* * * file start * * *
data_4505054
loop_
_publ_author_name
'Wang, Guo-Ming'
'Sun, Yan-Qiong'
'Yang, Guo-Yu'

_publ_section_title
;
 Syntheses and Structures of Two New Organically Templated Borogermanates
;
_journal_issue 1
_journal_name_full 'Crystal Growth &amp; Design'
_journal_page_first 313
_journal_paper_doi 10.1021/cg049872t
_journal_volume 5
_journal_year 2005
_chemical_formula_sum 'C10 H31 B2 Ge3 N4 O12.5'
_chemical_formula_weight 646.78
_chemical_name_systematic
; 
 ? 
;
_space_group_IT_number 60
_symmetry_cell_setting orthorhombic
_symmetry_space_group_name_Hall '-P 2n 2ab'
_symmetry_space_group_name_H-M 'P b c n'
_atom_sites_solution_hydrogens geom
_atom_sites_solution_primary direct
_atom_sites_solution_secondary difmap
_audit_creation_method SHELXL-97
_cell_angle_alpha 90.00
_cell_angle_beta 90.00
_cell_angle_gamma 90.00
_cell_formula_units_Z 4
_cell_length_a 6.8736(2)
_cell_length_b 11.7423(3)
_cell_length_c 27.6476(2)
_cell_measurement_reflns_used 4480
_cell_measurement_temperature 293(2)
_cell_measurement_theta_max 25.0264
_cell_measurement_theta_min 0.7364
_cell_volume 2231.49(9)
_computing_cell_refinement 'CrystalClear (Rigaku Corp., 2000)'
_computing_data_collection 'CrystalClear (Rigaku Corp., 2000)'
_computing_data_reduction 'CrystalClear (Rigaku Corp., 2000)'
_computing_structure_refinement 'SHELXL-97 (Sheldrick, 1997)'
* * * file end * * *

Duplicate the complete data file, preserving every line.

data_4505054
loop_
_publ_author_name
'Wang, Guo-Ming'
'Sun, Yan-Qiong'
'Yang, Guo-Yu'

_publ_section_title
;
 Syntheses and Structures of Two New Organically Templated Borogermanates
;
_journal_issue 1
_journal_name_full 'Crystal Growth &amp; Design'
_journal_page_first 313
_journal_paper_doi 10.1021/cg049872t
_journal_volume 5
_journal_year 2005
_chemical_formula_sum 'C10 H31 B2 Ge3 N4 O12.5'
_chemical_formula_weight 646.78
_chemical_name_systematic
; 
 ? 
;
_space_group_IT_number 60
_symmetry_cell_setting orthorhombic
_symmetry_space_group_name_Hall '-P 2n 2ab'
_symmetry_space_group_name_H-M 'P b c n'
_atom_sites_solution_hydrogens geom
_atom_sites_solution_primary direct
_atom_sites_solution_secondary difmap
_audit_creation_method SHELXL-97
_cell_angle_alpha 90.00
_cell_angle_beta 90.00
_cell_angle_gamma 90.00
_cell_formula_units_Z 4
_cell_length_a 6.8736(2)
_cell_length_b 11.7423(3)
_cell_length_c 27.6476(2)
_cell_measurement_reflns_used 4480
_cell_measurement_temperature 293(2)
_cell_measurement_theta_max 25.0264
_cell_measurement_theta_min 0.7364
_cell_volume 2231.49(9)
_computing_cell_refinement 'CrystalClear (Rigaku Corp., 2000)'
_computing_data_collection 'CrystalClear (Rigaku Corp., 2000)'
_computing_data_reduction 'CrystalClear (Rigaku Corp., 2000)'
_computing_structure_refinement 'SHELXL-97 (Sheldrick, 1997)'